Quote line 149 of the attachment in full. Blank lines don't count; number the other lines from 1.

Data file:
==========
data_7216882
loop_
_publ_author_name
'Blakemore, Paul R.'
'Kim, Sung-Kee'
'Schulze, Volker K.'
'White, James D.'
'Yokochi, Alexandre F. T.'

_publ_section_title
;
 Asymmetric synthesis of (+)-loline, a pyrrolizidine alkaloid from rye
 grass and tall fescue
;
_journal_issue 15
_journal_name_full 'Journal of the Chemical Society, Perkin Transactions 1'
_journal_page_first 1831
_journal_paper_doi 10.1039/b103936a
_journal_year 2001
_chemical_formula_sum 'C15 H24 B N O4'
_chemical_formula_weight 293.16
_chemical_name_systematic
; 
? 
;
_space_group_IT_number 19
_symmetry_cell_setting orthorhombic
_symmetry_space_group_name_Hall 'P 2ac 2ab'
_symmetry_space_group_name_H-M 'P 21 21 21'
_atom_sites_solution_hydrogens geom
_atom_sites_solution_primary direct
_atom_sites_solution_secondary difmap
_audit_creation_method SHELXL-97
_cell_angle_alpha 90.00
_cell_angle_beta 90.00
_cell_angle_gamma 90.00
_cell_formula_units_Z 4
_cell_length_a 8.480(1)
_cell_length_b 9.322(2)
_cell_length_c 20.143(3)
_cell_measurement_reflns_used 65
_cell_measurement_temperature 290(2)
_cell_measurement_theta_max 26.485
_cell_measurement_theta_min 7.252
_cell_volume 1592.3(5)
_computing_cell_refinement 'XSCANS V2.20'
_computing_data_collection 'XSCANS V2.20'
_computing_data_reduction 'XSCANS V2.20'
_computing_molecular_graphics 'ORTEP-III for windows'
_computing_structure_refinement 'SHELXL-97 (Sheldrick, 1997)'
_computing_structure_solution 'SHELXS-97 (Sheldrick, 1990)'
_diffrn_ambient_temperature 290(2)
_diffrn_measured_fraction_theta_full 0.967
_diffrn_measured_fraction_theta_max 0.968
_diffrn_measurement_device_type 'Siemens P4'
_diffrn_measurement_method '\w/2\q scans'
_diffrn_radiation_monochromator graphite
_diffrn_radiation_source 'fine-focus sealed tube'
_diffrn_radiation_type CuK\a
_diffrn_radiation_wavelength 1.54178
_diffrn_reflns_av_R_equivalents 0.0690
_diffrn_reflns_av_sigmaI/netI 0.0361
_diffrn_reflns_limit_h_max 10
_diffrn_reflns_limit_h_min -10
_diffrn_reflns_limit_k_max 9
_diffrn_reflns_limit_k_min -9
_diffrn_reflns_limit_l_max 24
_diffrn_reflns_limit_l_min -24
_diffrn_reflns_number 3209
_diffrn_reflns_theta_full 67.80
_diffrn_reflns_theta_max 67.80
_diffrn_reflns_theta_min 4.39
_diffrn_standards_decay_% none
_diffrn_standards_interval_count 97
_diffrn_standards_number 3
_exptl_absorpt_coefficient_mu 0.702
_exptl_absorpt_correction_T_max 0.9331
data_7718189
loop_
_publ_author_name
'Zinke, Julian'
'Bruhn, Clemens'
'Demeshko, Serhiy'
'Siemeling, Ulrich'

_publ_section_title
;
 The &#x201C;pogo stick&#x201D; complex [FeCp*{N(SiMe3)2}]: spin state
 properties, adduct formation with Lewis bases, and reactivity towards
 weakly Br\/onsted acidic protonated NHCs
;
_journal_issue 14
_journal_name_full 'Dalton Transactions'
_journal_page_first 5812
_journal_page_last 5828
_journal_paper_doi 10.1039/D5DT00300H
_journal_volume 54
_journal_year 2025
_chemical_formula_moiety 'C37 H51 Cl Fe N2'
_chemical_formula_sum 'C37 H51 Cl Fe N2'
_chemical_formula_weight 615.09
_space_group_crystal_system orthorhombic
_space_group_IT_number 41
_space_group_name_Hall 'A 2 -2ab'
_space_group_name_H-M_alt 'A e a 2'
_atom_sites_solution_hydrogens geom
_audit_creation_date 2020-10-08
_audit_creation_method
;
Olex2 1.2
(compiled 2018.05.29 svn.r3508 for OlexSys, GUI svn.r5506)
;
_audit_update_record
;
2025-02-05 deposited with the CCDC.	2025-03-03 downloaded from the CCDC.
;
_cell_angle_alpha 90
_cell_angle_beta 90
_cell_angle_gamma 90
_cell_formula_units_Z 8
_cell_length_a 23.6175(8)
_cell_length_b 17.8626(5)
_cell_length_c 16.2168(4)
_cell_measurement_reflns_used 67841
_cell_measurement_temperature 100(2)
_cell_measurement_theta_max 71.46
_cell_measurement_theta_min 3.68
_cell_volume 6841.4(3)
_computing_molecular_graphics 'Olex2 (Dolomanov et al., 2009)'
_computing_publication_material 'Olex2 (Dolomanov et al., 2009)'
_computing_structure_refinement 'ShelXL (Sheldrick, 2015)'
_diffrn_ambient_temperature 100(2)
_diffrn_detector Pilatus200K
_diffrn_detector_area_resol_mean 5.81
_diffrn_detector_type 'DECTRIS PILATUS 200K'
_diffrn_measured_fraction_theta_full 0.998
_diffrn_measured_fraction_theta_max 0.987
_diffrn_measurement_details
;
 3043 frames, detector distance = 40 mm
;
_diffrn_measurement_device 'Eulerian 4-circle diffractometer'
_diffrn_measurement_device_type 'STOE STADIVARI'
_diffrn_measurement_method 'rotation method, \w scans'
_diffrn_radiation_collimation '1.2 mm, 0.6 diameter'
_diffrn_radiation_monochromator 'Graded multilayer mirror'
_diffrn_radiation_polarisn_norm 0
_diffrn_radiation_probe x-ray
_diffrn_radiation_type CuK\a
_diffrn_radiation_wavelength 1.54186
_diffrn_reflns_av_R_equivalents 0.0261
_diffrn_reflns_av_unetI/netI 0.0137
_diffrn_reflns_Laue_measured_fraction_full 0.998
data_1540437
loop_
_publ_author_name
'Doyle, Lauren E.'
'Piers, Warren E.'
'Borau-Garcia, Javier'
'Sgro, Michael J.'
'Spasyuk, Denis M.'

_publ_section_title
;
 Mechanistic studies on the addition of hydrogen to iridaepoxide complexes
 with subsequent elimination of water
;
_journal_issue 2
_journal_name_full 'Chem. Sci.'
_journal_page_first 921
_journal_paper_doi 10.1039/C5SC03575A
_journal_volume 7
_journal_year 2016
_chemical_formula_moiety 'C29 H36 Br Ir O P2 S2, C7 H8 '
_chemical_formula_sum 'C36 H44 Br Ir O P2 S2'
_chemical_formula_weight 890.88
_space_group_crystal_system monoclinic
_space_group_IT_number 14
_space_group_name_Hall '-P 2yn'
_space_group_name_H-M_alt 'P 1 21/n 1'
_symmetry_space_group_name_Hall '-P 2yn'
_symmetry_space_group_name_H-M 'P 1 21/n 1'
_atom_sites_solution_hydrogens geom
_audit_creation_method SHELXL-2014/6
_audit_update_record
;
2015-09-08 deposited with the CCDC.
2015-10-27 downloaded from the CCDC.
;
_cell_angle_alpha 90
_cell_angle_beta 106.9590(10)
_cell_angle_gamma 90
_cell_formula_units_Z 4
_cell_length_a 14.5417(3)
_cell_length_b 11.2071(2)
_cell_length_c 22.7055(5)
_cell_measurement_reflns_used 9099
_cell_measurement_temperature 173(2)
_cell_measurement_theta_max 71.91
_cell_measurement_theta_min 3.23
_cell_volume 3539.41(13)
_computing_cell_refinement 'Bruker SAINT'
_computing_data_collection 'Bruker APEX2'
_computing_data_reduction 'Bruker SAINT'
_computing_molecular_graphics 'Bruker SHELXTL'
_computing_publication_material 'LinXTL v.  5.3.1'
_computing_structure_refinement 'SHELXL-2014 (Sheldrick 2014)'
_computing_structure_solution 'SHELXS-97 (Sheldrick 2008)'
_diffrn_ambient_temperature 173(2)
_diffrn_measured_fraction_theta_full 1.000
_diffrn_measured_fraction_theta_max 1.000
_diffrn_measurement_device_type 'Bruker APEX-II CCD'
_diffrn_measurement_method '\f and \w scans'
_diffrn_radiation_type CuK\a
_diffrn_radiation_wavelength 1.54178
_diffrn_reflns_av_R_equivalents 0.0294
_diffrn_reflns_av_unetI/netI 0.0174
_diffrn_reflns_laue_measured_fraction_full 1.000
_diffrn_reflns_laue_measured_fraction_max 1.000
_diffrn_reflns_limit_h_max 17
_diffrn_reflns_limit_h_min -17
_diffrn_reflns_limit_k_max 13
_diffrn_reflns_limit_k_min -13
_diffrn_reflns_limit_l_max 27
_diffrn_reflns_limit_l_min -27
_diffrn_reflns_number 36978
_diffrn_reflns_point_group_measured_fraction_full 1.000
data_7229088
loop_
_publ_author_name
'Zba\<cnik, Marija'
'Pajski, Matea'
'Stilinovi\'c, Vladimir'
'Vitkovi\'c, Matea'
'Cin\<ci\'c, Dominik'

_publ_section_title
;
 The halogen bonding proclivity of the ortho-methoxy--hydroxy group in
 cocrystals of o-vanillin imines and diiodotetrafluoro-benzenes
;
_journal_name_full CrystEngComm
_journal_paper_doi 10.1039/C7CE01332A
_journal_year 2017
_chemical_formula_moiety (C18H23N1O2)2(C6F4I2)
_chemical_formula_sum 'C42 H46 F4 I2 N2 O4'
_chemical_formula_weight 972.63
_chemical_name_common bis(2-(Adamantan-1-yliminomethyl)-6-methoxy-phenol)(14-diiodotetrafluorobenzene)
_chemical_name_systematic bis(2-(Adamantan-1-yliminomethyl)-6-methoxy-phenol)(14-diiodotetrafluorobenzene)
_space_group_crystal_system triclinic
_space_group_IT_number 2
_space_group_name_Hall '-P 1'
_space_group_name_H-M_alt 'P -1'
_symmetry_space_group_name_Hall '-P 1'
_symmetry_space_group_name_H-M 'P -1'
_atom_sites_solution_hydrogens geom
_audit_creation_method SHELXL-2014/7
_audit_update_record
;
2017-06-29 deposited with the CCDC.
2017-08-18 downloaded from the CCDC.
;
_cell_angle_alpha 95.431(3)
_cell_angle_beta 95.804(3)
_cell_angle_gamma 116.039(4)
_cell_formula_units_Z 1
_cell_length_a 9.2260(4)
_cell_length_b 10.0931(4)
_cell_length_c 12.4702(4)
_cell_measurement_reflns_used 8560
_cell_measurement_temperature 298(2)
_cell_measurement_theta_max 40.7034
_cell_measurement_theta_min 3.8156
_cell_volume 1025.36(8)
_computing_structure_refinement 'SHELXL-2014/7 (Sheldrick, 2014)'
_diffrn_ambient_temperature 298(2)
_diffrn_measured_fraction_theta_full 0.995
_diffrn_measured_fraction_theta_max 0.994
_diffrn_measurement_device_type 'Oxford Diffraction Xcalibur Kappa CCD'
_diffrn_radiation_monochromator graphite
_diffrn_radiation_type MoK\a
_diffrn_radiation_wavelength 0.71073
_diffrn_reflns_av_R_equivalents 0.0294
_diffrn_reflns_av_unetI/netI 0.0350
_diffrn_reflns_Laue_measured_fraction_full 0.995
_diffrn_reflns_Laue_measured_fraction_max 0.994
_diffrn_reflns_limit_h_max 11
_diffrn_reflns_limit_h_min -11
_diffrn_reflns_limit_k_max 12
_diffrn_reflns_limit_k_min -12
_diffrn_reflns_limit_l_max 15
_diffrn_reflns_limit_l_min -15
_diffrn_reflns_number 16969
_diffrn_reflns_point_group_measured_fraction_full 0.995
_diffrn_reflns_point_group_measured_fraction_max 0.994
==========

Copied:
_diffrn_reflns_av_R_equivalents 0.0261